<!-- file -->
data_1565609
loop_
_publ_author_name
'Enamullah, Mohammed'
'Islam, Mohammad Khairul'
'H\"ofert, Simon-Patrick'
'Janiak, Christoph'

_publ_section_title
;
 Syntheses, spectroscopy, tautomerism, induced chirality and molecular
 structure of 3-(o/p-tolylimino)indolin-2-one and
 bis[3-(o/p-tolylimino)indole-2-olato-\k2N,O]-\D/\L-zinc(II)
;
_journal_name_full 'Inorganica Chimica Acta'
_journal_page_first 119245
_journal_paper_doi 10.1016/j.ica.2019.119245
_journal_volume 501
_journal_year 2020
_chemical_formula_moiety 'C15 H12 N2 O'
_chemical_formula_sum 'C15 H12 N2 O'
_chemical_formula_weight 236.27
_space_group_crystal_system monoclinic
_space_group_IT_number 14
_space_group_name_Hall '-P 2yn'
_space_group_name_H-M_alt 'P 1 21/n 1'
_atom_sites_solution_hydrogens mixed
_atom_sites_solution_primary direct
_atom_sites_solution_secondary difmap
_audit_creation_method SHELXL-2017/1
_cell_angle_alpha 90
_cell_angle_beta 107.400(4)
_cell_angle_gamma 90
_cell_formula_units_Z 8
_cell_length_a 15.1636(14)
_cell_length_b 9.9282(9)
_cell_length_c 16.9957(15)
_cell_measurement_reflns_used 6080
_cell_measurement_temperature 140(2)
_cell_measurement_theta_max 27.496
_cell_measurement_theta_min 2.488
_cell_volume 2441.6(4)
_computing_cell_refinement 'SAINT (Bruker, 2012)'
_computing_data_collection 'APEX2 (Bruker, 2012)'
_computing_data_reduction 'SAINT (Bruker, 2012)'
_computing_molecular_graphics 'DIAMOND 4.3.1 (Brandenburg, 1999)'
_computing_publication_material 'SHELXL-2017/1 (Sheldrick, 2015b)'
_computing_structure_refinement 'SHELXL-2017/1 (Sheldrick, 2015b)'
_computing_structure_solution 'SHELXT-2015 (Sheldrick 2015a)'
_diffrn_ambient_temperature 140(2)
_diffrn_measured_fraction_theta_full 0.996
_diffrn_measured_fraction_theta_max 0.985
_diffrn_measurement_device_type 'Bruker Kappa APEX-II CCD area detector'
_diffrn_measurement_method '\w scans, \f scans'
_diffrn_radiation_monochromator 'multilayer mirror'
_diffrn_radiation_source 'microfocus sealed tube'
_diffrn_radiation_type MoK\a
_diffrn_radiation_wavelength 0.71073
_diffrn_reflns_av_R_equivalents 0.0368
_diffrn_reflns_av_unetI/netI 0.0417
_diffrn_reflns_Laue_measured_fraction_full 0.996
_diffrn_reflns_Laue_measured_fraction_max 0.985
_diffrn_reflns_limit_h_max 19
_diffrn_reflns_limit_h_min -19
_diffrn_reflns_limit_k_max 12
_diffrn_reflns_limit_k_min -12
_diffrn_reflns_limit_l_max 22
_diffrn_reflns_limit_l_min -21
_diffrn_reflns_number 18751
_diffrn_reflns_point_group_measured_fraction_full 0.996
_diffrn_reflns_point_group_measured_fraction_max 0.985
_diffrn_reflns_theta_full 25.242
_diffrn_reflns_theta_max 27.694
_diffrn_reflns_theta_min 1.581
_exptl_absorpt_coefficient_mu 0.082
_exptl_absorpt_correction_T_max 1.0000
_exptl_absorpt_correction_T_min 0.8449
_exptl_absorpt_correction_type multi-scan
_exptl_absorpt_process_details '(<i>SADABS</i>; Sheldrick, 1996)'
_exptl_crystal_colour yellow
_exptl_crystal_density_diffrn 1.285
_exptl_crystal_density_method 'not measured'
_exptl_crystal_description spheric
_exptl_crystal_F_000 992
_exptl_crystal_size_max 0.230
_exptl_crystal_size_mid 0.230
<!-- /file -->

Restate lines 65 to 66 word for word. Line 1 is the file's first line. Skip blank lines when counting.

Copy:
_diffrn_reflns_limit_k_min -12
_diffrn_reflns_limit_l_max 22